I believe that student-sponsored interreligious dialogue is vital because it is Georgetown's logical next step forward. Our university already does an admirable job of integrating interfaith dialogue into our campus institutions, such as Campus Ministry, the President's Office, and Student Affairs. By making this a student-directed effort, we want to show the Georgetown community that the enthusiasm for interfaith understanding exists, and even originates at the student level.
Through FIC, we want to provide an avenue for those enthusiastic about interfaith dialogue to explore this passion with other students. Indeed, one of our goals is to start at the grassroots level with interfaith conversations, and hold them in small, informal groups of 2-3 students. In addition, we are trying to encourage students who may be at different comfort levels regarding spirituality/religion to challenge themselves and engage in these conversations. In my experience, students are more willing to take risks and challenge themselves in interactions with other students.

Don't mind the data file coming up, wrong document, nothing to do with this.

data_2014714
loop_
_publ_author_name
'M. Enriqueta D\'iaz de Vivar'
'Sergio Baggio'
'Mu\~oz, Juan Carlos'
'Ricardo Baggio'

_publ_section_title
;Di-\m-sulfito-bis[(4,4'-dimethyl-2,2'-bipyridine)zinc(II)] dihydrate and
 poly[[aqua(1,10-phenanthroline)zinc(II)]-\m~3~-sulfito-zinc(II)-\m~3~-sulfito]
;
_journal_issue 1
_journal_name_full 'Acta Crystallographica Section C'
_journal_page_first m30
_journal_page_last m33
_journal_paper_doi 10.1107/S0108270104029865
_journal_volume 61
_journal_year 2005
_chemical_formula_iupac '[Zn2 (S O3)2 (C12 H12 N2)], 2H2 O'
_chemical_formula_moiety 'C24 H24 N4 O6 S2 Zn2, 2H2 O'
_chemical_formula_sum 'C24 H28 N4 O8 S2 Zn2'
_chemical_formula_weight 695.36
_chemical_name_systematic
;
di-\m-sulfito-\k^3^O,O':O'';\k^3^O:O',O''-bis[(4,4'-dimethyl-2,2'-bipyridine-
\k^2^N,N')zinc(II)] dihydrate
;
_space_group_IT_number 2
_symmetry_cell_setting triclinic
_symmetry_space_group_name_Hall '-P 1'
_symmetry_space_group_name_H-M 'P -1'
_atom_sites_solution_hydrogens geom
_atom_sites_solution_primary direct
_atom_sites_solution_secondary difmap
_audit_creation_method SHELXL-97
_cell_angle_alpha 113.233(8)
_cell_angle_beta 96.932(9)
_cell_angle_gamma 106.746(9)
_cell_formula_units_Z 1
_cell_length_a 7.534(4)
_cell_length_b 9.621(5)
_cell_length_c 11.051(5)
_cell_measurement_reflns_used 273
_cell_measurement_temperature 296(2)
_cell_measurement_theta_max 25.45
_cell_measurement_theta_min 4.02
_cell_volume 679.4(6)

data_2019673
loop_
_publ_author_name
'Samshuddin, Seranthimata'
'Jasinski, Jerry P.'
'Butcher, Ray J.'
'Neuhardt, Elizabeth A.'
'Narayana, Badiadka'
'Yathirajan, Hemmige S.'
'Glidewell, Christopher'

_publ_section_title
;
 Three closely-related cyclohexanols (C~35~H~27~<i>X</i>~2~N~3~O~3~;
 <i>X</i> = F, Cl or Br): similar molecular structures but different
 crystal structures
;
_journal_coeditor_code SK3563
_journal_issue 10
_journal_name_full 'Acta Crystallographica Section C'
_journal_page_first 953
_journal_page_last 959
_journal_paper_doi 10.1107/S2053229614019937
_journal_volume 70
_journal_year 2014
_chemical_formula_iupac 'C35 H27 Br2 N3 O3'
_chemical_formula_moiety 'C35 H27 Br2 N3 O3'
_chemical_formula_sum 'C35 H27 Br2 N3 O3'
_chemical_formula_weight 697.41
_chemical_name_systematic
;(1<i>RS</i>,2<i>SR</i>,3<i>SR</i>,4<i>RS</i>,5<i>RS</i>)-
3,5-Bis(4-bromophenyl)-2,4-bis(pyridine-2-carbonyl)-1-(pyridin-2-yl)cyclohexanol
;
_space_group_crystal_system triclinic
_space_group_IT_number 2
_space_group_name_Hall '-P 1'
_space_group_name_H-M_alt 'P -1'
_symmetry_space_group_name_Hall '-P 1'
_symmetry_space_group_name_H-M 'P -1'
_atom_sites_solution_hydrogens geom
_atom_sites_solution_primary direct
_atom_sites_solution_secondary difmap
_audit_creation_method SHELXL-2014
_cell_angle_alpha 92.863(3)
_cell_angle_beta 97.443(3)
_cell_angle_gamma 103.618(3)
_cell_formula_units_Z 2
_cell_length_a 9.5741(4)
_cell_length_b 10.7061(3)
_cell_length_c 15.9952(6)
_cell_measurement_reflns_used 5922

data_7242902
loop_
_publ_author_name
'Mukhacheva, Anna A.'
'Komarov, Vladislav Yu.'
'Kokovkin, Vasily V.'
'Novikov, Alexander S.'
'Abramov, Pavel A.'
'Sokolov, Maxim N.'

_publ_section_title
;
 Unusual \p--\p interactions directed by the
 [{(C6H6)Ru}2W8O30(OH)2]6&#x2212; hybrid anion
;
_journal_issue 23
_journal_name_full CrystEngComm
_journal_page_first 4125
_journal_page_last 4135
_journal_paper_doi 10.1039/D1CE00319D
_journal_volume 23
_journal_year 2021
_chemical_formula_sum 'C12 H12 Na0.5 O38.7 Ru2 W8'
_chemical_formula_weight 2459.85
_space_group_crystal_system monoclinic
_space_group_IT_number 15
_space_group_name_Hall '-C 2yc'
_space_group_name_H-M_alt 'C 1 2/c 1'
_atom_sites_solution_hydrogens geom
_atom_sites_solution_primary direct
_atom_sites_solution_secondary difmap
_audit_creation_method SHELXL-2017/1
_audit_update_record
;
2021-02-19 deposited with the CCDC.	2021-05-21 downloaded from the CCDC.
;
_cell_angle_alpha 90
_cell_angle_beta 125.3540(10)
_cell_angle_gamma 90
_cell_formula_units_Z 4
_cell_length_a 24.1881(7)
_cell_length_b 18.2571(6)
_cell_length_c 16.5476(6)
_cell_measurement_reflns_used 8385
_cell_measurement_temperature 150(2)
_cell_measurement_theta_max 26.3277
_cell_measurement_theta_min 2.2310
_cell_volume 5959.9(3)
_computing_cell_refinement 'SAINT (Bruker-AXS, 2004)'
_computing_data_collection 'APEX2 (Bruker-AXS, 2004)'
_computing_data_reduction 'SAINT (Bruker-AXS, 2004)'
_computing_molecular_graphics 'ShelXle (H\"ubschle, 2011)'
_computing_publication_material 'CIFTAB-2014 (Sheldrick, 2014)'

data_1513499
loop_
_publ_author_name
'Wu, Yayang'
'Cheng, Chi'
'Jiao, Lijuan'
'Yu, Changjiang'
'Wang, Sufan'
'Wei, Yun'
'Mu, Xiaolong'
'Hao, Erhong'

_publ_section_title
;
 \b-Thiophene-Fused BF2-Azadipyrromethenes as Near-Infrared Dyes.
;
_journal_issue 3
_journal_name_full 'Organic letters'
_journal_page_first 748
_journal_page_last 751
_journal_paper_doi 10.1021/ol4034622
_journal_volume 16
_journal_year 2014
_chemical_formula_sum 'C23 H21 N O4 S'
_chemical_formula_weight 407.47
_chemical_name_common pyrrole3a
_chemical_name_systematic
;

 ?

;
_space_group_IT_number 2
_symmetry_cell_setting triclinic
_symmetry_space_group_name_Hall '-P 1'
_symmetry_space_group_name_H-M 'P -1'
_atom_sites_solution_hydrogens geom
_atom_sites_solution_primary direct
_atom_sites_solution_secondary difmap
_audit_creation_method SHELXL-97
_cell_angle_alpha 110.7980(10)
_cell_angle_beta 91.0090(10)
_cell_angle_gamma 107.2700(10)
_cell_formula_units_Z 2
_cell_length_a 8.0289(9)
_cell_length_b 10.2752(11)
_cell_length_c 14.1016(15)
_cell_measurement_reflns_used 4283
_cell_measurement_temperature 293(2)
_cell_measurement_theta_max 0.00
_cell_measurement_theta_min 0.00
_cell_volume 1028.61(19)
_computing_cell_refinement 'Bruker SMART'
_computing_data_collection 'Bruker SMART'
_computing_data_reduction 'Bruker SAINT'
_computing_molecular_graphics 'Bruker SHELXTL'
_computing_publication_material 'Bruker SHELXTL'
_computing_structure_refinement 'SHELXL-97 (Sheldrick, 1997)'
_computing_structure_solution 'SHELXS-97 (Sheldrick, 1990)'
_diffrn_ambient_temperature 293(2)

In addition, Faith in Conversation is designed to be a place where students can learn about the similarities and especially, differences between faith traditions. Too often, interfaith dialogue ends up being about building consensus, and while the concept of religious similarities is a solid foundation, talking ONLY about similarities avoids discussion about important issues. By creating this space and facilitating these dialogues, we want participants to gain a better understanding of their own beliefs, how those beliefs intersect (or don't intersect) with those of others, and the implications of those realizations.